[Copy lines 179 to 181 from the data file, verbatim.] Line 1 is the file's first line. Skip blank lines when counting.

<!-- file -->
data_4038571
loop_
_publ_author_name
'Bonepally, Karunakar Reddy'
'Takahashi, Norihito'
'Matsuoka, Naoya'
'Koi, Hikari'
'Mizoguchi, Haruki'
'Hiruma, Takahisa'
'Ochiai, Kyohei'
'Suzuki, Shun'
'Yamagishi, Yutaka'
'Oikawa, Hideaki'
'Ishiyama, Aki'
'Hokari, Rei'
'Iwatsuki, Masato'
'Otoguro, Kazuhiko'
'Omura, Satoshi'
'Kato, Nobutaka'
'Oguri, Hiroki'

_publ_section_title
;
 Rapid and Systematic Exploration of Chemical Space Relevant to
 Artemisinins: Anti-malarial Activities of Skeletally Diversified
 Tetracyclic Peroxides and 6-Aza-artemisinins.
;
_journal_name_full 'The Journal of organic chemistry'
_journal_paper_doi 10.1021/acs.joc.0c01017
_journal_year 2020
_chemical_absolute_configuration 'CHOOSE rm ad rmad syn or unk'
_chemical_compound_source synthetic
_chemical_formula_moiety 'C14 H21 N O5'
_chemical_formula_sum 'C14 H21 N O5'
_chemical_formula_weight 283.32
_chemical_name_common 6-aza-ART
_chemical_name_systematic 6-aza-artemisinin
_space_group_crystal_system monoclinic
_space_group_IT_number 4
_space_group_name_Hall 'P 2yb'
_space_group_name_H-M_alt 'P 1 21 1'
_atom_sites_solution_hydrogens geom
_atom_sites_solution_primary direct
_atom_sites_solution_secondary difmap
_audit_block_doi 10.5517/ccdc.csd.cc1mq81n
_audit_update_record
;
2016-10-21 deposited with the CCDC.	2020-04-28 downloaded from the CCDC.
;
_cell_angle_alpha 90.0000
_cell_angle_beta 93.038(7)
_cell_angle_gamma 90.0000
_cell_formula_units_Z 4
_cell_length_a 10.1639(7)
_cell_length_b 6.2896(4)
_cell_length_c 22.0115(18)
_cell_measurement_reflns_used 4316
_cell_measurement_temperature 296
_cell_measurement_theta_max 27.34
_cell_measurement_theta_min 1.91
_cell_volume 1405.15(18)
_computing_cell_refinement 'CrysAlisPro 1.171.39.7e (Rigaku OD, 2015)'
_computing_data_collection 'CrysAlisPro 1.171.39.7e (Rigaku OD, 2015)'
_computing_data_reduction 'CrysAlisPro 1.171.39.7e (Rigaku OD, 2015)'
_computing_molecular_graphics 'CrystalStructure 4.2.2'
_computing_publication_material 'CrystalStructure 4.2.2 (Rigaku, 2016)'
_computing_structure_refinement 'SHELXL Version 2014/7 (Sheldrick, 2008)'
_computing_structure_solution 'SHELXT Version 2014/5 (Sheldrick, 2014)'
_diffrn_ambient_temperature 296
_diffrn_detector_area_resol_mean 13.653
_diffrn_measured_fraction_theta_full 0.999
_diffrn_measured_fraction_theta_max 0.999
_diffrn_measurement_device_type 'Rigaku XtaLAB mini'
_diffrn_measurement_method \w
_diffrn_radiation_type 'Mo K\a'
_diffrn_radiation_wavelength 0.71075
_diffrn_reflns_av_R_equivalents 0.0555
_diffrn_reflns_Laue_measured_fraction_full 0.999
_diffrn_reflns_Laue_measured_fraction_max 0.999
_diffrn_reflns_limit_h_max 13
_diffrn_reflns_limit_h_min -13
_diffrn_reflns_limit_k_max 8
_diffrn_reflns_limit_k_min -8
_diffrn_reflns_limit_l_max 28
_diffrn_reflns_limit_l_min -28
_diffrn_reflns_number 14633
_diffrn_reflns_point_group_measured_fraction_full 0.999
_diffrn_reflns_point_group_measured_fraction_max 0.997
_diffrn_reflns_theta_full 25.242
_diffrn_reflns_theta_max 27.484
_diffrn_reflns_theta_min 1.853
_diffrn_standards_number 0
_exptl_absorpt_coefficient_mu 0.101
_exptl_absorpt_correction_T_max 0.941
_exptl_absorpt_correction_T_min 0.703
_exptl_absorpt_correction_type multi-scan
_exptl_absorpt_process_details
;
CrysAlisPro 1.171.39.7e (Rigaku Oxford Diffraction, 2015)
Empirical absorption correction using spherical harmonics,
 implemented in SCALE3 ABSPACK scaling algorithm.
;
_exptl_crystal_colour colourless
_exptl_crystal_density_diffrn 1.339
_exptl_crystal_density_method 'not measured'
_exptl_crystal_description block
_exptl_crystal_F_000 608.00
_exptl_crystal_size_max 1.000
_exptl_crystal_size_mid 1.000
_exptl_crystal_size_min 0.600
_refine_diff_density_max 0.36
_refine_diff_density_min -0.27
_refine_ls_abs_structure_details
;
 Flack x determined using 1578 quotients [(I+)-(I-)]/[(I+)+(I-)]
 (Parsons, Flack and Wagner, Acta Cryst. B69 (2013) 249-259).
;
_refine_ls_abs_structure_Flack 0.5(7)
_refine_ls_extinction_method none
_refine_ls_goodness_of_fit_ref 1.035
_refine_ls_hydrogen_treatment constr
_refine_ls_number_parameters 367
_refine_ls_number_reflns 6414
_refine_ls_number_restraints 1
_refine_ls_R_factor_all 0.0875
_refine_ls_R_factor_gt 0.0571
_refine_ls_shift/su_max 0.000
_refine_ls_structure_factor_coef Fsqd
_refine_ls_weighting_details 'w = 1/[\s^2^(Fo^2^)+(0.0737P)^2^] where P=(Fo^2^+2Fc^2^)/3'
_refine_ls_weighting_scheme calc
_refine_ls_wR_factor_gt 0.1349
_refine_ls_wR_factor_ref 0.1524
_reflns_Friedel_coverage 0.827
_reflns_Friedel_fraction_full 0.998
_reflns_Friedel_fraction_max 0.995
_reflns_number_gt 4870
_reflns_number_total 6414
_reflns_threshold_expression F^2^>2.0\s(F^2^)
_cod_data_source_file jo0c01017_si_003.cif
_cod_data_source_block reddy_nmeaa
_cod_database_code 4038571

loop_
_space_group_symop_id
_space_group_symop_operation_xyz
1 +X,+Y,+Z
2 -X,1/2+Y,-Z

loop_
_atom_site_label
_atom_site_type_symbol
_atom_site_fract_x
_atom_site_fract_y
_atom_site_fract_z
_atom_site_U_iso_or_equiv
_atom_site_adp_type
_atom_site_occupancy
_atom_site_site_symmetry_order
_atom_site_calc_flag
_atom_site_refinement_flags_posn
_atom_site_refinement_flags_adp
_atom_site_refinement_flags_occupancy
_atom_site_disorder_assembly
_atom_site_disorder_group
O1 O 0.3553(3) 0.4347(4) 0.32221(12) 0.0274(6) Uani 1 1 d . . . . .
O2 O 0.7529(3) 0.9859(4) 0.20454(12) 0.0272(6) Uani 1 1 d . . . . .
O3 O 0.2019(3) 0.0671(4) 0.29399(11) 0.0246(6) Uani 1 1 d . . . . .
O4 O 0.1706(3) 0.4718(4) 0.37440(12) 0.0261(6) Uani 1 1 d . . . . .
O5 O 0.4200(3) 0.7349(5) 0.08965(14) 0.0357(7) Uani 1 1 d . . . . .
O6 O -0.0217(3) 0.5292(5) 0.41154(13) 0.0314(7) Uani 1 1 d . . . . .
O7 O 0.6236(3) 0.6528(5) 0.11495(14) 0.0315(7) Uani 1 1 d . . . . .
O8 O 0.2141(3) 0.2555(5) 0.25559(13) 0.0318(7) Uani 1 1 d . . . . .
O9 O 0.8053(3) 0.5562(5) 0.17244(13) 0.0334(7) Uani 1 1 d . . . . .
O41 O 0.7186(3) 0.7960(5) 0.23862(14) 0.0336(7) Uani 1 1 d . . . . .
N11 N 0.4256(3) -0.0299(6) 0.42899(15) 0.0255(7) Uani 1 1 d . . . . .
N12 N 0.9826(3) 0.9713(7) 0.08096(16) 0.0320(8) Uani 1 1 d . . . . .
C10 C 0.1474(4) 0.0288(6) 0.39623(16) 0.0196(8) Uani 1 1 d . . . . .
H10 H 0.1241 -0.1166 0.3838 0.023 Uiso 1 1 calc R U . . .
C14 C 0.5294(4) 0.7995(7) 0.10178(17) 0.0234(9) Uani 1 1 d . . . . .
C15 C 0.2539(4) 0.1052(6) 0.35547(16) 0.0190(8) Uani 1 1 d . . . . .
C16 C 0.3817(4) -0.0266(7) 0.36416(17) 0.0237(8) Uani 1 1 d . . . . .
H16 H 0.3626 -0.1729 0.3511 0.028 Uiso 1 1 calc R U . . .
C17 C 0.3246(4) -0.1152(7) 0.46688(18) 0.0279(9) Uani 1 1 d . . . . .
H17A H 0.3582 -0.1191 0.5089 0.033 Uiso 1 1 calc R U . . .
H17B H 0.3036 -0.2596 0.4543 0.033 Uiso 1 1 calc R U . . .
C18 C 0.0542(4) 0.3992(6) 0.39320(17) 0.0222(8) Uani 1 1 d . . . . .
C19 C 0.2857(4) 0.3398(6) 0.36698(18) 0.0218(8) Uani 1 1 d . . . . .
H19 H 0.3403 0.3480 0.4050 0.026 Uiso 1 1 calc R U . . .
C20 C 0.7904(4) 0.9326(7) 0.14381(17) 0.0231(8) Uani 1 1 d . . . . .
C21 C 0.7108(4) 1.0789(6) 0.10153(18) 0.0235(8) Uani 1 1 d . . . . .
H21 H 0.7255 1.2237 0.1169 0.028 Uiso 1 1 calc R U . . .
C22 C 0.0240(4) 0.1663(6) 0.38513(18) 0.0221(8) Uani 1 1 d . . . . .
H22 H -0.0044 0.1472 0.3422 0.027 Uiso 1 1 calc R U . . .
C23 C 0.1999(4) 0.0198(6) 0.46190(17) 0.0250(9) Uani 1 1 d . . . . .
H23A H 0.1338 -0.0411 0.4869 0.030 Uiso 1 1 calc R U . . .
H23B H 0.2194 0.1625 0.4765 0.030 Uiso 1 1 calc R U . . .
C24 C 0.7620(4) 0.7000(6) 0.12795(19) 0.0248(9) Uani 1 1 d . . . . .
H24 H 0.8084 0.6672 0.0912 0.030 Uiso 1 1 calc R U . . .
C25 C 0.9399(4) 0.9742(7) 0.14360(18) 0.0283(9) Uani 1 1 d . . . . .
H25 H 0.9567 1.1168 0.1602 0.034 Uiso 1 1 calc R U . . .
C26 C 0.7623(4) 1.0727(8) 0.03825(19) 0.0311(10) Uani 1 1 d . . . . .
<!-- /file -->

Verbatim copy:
H16 H 0.3626 -0.1729 0.3511 0.028 Uiso 1 1 calc R U . . .
C17 C 0.3246(4) -0.1152(7) 0.46688(18) 0.0279(9) Uani 1 1 d . . . . .
H17A H 0.3582 -0.1191 0.5089 0.033 Uiso 1 1 calc R U . . .